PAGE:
June retail sales

– by a New Deal Democrat

June Retail Sales: A Slowdown Persists, Except for Motor Vehicles , As usual, retail sales are one of my favorite indicators because they tell us so much about the 70% of the US economy that is consumption, as well as being a short leading indicator of employment. Last year was a bust and June was no different.

Last month, retail sales rose 0.2% in nominal terms, but as consumer prices also rose 0.2%, real retail sales were unchanged:

In real terms, retail sales remain -3.1% below their 2021 peak.

Year-over-year comparisons, which were very negative, continued to be negative, albeit slightly less. The chart below also shows real personal consumption of goods, which tends to closely track real retail sales, albeit with a different deflator that makes it more positive:

While I won’t show the long-term graph, the simple fact is that going back 75 years, with rare exceptions a 2% annual decline in real retail sales is a recession.

Since real retail sales tend to lead the trend in employment by several months, non-farm payrolls are also shown higher in gold. The indication is that the slowdown in annual employment growth will continue in the coming months.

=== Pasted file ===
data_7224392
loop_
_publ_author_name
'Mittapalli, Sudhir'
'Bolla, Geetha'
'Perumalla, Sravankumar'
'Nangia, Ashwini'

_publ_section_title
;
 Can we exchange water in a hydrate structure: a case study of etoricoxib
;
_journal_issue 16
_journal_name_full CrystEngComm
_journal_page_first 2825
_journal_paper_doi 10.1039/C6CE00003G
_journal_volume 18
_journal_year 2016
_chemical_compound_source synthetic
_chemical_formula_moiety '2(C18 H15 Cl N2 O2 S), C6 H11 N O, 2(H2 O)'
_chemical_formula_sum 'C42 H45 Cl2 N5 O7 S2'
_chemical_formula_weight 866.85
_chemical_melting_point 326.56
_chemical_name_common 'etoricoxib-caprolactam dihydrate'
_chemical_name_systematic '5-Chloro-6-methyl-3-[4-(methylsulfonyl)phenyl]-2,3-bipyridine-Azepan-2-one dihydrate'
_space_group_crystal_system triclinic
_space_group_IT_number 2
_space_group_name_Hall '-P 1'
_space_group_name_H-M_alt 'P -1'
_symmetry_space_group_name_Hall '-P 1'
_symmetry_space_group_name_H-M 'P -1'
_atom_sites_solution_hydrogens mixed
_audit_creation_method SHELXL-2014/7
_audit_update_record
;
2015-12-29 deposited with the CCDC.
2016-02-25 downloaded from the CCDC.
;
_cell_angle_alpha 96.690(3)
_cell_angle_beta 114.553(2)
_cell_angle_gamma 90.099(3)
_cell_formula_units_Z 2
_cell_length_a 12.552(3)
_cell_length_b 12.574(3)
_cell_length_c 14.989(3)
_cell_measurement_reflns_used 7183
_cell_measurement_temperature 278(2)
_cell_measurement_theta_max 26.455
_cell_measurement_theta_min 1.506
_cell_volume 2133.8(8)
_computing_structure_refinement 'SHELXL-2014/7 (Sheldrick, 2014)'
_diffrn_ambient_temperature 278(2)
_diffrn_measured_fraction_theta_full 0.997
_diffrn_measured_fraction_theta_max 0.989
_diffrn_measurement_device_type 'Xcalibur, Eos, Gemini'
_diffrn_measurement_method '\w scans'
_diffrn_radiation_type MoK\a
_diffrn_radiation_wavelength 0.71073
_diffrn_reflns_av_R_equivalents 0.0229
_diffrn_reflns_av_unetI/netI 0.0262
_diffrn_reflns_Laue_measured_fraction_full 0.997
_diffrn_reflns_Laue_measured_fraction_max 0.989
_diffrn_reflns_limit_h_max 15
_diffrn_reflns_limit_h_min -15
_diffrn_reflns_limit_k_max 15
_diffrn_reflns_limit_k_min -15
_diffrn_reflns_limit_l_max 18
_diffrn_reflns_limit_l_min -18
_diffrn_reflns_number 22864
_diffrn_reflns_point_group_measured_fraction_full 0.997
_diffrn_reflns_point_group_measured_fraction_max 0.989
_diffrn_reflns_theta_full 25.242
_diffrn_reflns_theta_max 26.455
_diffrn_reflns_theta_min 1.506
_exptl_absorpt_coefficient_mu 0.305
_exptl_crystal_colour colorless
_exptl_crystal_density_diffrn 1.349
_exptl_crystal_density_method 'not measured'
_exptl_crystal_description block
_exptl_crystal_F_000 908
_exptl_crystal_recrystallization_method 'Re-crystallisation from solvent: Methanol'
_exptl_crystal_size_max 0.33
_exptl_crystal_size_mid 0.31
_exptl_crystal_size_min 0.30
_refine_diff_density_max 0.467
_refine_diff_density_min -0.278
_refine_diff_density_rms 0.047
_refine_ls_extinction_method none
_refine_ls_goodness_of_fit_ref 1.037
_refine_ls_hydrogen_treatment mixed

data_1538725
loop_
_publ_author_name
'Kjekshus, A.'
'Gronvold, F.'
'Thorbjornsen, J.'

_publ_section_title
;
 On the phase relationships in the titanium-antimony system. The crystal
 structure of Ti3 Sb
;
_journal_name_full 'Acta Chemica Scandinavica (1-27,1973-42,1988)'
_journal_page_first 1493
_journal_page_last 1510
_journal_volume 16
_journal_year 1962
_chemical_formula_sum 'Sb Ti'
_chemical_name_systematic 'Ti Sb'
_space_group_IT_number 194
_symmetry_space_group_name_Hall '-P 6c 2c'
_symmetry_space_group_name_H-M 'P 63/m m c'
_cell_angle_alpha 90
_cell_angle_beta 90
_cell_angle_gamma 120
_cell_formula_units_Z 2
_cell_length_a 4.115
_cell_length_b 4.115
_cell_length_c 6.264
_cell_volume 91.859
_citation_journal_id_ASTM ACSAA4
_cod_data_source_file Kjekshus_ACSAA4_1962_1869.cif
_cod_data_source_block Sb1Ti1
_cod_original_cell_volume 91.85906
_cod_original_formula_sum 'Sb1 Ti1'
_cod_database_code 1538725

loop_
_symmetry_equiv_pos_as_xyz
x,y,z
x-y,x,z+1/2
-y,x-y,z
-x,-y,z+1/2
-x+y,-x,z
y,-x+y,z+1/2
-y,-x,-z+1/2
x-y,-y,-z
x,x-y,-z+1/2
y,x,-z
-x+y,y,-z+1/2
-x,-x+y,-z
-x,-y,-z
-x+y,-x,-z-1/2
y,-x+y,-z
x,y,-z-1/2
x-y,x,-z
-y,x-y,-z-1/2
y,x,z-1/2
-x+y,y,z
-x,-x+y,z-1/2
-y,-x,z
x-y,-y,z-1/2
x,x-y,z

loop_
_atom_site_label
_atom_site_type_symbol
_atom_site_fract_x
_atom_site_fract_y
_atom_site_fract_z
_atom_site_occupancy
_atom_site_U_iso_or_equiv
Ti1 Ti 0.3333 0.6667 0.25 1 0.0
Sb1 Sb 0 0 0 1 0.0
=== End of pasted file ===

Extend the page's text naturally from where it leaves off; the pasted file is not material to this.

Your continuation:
Finally, since a unique aspect of the current economic environment is the outsized role of motor vehicle sales, which have been severely constrained by a supply shortage – leading to large price increases as well – here is a comparison of the nominal total, motor vehicles and sales of ex-motor vehicles for the past few years, all normalized to 100 just before the 2020 pandemic recession:

Note again that the above graph is nominal, not real, and is shown for comparison between sectors. Real auto sales rose 0.1% in June. This sector continues to be a boon to the economy and – along with stable real spending on non-retail services – an important reason why a recession has not yet occurred.

Source link

Leave a Reply

Your email address will not be published. Required fields are marked *